The influence of the electric field and electric current on the behavior of oxygen vacancies (VOs) in TiO2 anatase was investigated with scanning tunneling microscopy (STM). At the anatase (101) surface VOs are not stable; they migrate into the bulk at temperatures above 200 K. Scanning a clean anatase (101) surface at a sample bias greater than ~+4.3 V results in surface VOs in the scanned area, suggesting that subsurface VOs migrate back to the surface. To test this hypothesis, surface VOs were first created through bombardment with energetic electrons. The sample was then mildly annealed, which caused the VOs to move to the subsurface region, where they formed vacancy clusters. These VO clusters have various, distinct shapes. Scanning VO clusters with a high STM bias reproducibly converts them back into groupings of surface VO, with a configuration that is characteristic for each type of cluster. The dependence of the subsurface-to-surface VO migration on the applied STM bias voltage, tunneling current, and sample temperature was investigated systematically. The results point towards a key role of energetic, "hot" electrons in this process. The findings are closely related to the memristive behavior of oxides and oxygen diffusion in solid-oxide membranes.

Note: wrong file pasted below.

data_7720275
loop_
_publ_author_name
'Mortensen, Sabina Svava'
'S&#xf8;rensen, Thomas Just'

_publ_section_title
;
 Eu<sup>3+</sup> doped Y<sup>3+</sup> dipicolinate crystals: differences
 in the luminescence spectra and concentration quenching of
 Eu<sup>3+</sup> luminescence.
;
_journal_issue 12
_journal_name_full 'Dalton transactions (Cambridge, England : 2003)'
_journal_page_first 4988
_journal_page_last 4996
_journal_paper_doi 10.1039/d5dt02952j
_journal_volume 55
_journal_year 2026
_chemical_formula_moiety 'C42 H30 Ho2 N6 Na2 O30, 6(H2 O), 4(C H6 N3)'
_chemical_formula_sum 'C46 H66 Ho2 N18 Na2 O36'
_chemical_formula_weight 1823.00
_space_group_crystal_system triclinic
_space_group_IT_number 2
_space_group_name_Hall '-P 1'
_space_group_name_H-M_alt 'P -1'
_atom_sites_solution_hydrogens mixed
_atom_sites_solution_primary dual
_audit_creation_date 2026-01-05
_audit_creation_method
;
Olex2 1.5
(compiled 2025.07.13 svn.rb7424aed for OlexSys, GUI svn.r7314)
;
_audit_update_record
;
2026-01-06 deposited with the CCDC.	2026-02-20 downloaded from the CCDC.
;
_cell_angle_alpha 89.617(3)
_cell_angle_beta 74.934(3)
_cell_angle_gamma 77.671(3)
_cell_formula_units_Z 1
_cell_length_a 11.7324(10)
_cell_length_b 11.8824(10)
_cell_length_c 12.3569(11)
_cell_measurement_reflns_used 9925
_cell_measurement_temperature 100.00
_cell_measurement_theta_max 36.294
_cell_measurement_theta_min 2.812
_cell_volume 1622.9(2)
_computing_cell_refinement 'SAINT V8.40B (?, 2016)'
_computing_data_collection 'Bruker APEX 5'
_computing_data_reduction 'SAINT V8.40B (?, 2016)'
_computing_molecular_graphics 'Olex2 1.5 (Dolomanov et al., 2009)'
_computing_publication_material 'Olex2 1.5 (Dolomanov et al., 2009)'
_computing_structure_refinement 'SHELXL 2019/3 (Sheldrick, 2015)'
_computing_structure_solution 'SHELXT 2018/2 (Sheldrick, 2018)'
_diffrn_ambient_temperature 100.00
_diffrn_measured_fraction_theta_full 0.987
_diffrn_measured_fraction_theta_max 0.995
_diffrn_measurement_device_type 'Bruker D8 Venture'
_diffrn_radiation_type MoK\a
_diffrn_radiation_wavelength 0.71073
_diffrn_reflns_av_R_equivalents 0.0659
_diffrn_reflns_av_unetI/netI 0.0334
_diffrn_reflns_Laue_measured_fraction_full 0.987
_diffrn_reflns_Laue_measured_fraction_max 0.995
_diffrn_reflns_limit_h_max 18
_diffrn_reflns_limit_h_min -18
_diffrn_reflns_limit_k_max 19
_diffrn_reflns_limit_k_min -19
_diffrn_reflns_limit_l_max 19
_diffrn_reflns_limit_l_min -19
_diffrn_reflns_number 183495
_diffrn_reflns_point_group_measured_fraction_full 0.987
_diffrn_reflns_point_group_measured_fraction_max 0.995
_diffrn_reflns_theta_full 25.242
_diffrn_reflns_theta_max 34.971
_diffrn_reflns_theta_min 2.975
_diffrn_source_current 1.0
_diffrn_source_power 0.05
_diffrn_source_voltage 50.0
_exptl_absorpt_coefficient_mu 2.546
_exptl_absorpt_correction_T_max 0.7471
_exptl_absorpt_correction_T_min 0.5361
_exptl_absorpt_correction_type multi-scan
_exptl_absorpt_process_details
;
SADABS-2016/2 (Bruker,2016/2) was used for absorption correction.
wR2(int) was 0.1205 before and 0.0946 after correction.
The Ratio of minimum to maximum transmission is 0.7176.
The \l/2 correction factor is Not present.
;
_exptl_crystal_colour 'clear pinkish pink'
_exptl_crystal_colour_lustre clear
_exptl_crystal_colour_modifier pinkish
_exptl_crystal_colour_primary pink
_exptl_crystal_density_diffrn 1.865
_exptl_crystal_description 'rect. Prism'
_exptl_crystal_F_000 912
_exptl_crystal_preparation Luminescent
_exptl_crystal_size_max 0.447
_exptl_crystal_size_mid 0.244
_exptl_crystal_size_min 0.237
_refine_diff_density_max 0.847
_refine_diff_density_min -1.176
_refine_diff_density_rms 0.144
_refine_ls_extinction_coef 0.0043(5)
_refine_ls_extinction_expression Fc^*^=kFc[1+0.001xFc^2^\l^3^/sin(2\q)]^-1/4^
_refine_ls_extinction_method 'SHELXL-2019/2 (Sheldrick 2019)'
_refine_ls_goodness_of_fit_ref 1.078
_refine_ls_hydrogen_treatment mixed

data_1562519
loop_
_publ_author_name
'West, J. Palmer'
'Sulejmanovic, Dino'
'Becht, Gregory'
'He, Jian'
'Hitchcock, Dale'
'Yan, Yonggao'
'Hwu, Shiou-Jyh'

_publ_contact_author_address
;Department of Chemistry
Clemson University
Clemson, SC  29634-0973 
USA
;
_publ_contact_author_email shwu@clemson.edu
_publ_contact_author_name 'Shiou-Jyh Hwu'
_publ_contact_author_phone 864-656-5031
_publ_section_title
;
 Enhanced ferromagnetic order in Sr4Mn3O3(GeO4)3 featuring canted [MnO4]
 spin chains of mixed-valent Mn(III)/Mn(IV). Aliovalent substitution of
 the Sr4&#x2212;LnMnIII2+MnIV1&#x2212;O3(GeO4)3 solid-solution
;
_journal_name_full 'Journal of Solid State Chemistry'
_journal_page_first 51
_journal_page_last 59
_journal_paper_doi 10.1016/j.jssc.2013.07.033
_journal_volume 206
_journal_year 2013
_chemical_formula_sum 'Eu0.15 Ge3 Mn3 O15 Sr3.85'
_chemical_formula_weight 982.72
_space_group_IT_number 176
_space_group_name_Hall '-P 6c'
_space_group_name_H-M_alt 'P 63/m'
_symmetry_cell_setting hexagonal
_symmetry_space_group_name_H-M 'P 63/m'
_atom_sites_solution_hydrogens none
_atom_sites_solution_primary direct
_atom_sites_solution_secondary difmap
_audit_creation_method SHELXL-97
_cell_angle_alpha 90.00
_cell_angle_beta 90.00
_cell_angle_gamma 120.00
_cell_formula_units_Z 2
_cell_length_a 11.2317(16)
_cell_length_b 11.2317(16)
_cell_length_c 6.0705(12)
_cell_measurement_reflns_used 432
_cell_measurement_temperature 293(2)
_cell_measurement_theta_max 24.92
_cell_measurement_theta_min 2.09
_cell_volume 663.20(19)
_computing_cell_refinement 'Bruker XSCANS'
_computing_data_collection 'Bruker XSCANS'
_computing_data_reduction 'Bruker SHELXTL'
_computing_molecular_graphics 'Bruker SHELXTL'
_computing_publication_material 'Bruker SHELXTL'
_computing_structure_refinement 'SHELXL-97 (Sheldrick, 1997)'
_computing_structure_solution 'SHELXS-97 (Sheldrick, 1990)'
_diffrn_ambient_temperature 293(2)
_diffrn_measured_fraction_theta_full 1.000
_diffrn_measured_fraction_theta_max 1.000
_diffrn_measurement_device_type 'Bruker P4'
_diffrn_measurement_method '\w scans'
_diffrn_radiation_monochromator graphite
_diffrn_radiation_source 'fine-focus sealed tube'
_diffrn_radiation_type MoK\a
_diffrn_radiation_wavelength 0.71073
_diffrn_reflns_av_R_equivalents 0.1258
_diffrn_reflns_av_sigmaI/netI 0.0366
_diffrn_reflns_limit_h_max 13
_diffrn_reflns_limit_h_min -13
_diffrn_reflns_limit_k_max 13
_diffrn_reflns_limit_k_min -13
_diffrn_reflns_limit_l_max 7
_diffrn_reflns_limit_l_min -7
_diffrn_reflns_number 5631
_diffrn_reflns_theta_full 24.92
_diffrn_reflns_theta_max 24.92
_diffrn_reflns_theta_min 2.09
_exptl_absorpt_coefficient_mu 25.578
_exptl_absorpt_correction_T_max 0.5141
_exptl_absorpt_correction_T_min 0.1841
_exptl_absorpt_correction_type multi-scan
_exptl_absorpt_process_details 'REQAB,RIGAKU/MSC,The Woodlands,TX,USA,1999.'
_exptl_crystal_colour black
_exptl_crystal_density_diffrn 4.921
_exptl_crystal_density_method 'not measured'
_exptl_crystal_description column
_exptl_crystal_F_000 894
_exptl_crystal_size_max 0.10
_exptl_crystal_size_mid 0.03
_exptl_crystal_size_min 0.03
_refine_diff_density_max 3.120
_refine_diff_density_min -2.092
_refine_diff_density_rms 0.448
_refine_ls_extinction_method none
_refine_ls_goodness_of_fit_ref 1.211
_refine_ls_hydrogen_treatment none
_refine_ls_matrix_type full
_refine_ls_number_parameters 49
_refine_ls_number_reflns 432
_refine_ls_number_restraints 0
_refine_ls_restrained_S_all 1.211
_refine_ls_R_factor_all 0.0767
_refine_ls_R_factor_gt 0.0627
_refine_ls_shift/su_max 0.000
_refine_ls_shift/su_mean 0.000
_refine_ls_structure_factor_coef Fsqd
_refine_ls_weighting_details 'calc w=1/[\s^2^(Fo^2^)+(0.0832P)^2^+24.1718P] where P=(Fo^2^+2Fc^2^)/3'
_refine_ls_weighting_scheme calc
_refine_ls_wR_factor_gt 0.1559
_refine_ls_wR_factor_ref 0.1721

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Corresponding author: Ulrike Diebold (diebold).